Le Franc Tireur (2018)
Country of Origin:
60-page magazine, 8 scenarios (KGS16-KGS23, FT224) on cardstock, SASL Mission (KGS SASL Mission 1: Lt. Danilov's Deadly Matilda)
In 2011, Le Franc Tireur published Kampfgruppe Scherer, an East Front HASL focusing on the battles for Cholm that became highly regarded for its production values (it has not had very many recorded playings on the ROAR website, but that is not atypical for third-party HASLs). With two high-quality maps (featuring the same terrain, but one snow-covered and “winterized,” the other not), campaign games, and numerous scenarios, it was clearly a labor of love.
Still, it is a little surprising that, seven years later, Le Franc Tireur would release a Player’s Guide dedicated to Kampfgruppe Scherer (hereinafter KGS), not least because it is only of interest to people who already own, or are considering purchasing, KGS, but also because such player’s guides dedicated to specific ASL products are very rare to begin with. It was a pleasant surprise, however, to those fans of KGS, who now not only could read articles related to their beloved module, but also get a bevy of new scenarios to play.
The guide consists primarily of a 60-page color magazine with a look and layout very similar to Le Franc Tireur’s other products. That’s a rather substantial product, with a lot to read. Though the guide oddly contains no table of contents, it includes: 1) a brief introduction from LFT guru Xavier Vitry, 2) a second introduction by Andrew Hershey, the designer of KGS (who takes a mild veiled swipe at your Humble Author, but wadya gonna do), 3) an extremely lengthy terrain and scenario analysis of scenario KGS2 (Their Fate Sealed), the monster scenario in the module, by Carl Noguierra, 4) Brief, uncredited analyses of 4 other KGS scenarios, 5) a black-and-white elevation change movement play aid, 6) a strategy article by Jim Brackin on KGS’s two campaign games, 7) a replay of a Cholm campaign game between Xavier Vitry and Frederic Rocheteau, with Jim Brackin offering neutral comments, 8) the charts and tables for the accompanying SASL mission (see below; the mission itself is printed on a scenario card); and 8) a KGS play aid detailing the specific hexes that comprise each “block” on the playing area, which players can consult in case of confusion.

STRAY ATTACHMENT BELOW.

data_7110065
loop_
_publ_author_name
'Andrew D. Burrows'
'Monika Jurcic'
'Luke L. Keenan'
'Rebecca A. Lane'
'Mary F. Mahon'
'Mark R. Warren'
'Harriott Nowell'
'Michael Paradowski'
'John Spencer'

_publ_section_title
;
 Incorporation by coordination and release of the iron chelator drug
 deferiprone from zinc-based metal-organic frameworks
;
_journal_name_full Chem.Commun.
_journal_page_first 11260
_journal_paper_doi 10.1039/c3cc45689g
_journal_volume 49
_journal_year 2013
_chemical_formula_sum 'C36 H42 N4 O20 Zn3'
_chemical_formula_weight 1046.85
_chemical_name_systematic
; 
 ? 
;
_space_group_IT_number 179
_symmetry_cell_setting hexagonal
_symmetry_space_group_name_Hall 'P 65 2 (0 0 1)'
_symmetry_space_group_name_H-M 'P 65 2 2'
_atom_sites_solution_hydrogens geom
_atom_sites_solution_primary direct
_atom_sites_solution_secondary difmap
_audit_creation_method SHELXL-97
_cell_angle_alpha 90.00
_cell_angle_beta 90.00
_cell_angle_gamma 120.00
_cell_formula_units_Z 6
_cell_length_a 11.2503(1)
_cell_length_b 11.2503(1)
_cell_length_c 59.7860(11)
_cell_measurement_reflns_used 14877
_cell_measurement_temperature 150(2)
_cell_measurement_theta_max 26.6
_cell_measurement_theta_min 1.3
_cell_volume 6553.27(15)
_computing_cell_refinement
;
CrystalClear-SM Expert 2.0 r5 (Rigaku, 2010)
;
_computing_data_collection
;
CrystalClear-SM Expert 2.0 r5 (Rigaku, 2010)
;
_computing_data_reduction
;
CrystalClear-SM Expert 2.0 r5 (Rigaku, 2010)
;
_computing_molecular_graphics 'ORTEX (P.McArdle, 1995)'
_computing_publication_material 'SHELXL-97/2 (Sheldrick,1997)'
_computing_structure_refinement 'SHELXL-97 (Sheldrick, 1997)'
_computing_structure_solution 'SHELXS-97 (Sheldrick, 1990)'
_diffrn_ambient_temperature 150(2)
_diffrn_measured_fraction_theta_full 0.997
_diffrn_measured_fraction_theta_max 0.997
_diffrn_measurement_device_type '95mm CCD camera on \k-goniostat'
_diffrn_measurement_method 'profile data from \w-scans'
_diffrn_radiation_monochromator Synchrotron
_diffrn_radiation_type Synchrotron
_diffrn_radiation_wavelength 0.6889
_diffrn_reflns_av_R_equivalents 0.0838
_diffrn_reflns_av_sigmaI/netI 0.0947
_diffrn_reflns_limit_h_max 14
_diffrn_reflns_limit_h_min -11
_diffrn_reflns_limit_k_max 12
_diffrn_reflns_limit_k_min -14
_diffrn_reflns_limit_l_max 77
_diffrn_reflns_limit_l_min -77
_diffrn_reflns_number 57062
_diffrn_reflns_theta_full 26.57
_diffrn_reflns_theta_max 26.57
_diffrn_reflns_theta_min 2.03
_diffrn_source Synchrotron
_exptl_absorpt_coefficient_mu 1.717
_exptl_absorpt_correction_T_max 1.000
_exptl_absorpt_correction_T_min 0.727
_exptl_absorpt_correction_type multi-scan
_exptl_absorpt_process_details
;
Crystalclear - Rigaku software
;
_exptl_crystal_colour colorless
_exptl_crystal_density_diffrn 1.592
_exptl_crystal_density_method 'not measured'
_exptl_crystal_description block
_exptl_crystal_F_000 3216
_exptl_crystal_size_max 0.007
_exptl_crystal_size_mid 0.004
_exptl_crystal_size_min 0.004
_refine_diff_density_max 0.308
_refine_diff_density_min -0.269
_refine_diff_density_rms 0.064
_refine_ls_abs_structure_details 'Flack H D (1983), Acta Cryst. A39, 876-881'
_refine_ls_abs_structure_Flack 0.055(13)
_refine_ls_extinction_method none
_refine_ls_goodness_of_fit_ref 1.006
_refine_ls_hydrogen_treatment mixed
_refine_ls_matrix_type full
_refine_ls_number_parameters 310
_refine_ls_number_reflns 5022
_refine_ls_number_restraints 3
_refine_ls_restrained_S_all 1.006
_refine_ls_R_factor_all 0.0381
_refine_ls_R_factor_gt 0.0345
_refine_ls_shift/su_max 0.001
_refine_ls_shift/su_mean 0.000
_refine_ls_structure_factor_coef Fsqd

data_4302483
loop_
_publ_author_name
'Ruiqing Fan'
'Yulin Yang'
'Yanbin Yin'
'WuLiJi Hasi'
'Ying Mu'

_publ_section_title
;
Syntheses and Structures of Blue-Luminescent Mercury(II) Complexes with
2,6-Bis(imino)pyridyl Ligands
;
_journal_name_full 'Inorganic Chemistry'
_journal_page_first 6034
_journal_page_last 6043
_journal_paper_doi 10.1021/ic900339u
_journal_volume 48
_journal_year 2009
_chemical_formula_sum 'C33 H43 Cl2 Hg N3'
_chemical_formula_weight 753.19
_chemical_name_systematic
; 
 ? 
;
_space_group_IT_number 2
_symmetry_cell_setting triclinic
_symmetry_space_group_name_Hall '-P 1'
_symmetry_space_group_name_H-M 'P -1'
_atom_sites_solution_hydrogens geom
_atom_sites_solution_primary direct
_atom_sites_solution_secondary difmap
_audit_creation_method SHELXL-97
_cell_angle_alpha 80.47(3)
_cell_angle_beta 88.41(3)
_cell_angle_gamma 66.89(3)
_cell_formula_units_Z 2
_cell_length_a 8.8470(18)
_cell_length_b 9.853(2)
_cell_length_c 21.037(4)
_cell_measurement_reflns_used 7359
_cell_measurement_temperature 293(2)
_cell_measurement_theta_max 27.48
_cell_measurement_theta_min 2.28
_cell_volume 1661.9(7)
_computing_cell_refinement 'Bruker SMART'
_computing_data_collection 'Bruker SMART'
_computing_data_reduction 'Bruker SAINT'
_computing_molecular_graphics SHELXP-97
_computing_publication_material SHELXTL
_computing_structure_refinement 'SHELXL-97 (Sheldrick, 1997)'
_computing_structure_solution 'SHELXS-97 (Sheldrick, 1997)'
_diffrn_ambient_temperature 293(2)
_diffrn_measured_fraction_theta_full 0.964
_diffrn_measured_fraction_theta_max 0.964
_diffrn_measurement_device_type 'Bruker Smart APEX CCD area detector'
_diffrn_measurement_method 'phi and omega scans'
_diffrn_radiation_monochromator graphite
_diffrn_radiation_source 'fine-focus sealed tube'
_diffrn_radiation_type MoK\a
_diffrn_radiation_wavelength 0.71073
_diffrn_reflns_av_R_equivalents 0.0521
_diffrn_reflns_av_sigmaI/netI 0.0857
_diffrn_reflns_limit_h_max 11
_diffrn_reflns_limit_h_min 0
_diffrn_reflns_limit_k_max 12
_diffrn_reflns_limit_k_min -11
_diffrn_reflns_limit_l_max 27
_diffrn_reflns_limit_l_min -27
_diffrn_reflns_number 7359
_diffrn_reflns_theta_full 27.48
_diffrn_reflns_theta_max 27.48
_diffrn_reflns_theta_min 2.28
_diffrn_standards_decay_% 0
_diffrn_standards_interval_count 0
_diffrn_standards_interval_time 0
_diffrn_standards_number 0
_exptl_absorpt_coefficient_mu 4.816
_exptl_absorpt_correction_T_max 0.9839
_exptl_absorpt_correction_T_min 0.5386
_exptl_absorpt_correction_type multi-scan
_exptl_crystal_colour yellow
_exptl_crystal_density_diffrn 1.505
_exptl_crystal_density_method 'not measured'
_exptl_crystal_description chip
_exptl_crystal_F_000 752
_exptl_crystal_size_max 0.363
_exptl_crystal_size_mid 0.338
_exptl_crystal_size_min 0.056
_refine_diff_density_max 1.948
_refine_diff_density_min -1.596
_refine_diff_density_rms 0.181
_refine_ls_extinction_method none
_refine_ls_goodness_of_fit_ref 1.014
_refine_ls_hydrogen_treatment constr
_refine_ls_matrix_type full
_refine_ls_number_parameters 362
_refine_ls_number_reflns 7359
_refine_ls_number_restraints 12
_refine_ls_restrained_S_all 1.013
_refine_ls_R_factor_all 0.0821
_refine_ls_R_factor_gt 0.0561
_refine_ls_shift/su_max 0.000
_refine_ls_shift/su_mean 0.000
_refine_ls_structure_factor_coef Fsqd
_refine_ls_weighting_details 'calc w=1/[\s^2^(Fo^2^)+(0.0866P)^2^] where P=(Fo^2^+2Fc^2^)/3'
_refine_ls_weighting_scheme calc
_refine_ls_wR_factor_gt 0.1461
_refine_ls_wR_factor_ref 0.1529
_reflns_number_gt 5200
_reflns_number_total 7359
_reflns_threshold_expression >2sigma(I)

Overall, it is quite a mix of content. It should be noted, too, that native English speakers composed most of the articles, so there are few of the problems that some ASL products have with articles written by people for whom English is not their native tongue. However, the whole magazine could have used a good copy-editing.
One minor criticism about the product is what was not included: for the convenience of the players, any player’s guide published for an ASL product should include all the errata to date for that product. That was not done here; one has to go to the LFT website for errata.
The 300-pound guerrilla of the KGS Player’s Guide is Carl Noguierra’s monster article on monster scenario KGS2. At 23 pages long, over a third of the guide is taken up with this one article alone. The article takes each section of the KGS map and analyzes the terrain on those sections from both the Soviet and German player perspectives, then offers a comparison of opposing force compositions, before finally addressing German and Soviet “tactical and strategic considerations” for both the west part of the map and the east part of the map. The article is very detailed–almost to the point of exhaustion, especially with some of the longest paragraphs. Though images accompany the article, it is probably best read with the map close at hand. Is the article any good? Your Humble Author has not yet had the opportunity to play this scenario, but it is worth noting that Carl is an experienced and very good player, so the article is probably unlikely to steer players wrong.